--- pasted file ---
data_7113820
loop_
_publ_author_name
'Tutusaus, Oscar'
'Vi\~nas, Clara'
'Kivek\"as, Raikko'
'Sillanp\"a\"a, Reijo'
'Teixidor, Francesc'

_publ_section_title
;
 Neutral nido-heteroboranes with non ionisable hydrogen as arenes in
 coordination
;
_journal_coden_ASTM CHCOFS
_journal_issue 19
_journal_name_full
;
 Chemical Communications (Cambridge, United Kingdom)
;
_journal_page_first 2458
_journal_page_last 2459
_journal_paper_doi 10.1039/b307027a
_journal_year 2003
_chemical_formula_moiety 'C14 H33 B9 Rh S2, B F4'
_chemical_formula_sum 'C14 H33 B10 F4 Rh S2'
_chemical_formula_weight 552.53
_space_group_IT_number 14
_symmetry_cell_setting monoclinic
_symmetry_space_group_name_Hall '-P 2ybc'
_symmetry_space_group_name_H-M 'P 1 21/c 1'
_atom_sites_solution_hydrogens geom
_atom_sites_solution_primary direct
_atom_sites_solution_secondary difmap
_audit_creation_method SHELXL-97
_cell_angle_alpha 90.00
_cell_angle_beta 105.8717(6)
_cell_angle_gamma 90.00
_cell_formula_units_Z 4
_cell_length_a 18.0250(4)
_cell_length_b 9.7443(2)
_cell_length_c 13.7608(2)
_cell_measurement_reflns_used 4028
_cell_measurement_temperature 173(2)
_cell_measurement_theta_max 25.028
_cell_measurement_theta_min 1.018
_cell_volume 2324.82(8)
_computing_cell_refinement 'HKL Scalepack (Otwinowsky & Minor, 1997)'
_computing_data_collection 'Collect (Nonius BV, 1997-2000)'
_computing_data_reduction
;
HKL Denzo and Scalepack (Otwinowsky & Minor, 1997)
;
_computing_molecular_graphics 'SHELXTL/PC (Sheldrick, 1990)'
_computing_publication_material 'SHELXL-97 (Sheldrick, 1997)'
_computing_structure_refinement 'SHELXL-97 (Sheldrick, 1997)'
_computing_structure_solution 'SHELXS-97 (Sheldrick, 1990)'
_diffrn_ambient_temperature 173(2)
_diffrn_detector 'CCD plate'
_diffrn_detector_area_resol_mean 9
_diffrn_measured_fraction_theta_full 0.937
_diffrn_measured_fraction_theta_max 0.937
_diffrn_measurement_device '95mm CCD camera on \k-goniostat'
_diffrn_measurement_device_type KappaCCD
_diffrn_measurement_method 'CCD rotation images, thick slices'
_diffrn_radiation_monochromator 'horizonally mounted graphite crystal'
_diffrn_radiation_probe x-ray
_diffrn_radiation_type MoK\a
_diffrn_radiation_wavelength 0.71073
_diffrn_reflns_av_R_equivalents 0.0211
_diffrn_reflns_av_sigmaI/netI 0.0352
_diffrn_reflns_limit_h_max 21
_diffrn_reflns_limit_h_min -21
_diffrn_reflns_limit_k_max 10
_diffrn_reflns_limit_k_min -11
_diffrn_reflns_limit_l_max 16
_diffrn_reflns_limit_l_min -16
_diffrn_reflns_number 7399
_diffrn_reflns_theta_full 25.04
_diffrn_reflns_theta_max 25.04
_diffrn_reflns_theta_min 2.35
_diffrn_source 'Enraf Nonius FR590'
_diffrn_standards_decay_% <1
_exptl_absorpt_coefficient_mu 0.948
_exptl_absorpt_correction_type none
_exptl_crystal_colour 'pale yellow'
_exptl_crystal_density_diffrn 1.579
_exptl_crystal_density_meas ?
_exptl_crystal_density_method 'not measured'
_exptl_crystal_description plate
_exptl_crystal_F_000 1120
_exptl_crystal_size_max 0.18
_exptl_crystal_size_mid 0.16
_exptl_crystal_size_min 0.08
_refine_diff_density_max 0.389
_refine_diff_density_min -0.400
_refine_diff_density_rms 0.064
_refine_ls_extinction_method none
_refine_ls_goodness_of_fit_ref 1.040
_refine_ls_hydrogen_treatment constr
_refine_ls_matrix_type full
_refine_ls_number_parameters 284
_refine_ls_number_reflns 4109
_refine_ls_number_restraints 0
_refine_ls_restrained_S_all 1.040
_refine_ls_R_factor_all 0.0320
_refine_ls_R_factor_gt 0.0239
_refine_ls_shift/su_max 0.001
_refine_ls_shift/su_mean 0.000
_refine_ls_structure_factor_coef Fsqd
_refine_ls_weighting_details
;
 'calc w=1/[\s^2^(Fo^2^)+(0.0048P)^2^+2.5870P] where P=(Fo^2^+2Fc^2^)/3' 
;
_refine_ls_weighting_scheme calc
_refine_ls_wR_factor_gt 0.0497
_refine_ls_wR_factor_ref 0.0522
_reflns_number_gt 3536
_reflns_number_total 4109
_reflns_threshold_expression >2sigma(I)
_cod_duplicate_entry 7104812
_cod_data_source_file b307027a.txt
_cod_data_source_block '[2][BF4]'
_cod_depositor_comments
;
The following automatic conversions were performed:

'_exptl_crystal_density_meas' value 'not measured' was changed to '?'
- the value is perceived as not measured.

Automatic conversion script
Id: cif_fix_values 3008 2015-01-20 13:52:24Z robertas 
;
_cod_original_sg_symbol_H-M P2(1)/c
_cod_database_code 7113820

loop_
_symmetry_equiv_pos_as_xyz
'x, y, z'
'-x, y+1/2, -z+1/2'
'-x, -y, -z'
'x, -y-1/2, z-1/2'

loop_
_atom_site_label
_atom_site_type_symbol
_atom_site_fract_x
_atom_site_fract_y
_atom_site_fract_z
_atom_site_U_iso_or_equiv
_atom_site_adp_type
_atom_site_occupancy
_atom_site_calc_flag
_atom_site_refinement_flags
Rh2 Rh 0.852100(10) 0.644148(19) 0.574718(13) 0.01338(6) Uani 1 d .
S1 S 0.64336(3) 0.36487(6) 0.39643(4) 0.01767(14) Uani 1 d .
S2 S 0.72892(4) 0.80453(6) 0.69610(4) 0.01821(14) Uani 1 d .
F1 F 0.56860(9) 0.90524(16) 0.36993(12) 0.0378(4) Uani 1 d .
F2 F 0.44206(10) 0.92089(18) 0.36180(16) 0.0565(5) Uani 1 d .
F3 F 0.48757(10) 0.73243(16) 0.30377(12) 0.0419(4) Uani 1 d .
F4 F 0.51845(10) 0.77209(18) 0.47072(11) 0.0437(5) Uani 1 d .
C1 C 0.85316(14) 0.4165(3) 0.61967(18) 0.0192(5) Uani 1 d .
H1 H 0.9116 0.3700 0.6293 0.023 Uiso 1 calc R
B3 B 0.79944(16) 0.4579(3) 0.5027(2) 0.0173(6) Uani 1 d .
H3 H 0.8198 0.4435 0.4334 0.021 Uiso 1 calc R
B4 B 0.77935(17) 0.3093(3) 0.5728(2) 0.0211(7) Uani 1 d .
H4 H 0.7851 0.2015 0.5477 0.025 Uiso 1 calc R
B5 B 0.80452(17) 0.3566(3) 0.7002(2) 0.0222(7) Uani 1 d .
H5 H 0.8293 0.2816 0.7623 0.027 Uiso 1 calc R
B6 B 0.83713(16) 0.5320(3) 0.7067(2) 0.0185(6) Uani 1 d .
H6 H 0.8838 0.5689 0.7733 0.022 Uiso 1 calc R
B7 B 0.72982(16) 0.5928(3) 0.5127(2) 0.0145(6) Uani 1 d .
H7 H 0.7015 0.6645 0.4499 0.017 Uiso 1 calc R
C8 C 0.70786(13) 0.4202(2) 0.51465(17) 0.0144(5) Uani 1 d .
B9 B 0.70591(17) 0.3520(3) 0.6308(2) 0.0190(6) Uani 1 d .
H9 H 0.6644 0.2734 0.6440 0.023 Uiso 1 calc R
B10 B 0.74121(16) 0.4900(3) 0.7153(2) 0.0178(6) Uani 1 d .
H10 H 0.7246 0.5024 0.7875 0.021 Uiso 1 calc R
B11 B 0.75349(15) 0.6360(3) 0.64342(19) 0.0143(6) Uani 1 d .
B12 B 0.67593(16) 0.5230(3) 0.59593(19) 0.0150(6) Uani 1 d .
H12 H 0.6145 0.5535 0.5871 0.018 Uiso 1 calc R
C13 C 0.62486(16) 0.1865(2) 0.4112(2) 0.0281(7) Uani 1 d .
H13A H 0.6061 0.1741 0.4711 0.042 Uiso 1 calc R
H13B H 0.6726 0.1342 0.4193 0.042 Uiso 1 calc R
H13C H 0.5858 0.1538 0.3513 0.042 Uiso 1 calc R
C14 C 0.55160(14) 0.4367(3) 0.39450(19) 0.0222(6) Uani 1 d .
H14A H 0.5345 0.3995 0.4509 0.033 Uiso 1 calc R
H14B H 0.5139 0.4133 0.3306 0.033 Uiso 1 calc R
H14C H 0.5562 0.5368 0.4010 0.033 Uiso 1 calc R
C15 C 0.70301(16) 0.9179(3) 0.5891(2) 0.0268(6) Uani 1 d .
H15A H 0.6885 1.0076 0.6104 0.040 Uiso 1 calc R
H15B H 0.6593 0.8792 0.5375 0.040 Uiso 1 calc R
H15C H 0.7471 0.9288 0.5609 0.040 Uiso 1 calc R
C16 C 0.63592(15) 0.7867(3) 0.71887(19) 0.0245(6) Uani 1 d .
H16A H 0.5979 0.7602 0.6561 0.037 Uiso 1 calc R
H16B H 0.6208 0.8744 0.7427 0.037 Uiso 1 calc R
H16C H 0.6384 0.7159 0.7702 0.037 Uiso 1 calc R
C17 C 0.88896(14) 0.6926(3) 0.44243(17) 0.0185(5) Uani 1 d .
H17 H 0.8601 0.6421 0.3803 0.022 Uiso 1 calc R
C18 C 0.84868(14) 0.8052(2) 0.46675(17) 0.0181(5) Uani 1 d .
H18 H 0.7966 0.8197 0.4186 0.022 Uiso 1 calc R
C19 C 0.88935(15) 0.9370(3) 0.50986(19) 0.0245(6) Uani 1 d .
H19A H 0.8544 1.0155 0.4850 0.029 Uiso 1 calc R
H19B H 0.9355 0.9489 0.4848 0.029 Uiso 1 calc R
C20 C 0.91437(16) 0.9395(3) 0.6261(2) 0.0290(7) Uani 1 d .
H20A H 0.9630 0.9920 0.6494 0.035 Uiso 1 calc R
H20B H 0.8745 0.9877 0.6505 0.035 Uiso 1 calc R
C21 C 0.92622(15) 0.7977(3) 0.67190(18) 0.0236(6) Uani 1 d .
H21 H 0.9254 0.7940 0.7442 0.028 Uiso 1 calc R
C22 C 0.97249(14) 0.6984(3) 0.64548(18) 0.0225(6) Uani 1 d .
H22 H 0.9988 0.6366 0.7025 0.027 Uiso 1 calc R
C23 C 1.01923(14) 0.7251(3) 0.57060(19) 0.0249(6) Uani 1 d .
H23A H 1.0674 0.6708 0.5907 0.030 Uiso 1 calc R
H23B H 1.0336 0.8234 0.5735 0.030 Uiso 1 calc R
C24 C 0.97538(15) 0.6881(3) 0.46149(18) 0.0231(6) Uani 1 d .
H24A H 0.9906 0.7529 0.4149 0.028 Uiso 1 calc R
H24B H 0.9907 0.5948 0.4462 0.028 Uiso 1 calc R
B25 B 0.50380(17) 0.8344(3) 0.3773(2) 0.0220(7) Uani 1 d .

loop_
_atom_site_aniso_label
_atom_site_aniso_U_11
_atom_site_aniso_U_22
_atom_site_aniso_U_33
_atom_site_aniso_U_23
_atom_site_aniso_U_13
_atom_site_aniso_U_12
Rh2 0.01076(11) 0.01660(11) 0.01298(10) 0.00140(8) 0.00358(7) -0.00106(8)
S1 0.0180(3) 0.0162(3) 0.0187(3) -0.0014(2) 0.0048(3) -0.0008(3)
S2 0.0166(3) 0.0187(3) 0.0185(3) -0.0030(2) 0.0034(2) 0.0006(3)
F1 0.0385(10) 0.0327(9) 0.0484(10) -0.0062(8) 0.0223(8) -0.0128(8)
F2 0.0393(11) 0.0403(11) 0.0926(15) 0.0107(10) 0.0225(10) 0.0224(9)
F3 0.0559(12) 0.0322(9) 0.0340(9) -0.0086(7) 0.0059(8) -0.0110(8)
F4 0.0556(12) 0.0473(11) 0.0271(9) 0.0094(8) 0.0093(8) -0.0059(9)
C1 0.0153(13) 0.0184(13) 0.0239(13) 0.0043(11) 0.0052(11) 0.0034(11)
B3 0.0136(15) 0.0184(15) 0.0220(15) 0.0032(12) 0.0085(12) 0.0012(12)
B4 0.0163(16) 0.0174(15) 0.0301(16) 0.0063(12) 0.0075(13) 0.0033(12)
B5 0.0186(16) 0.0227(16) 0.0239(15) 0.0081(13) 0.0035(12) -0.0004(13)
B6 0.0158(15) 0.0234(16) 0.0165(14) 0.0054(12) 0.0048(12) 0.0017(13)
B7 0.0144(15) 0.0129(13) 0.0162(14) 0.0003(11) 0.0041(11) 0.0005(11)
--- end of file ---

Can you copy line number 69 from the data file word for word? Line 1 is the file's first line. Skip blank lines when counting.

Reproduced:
_diffrn_reflns_av_R_equivalents 0.0211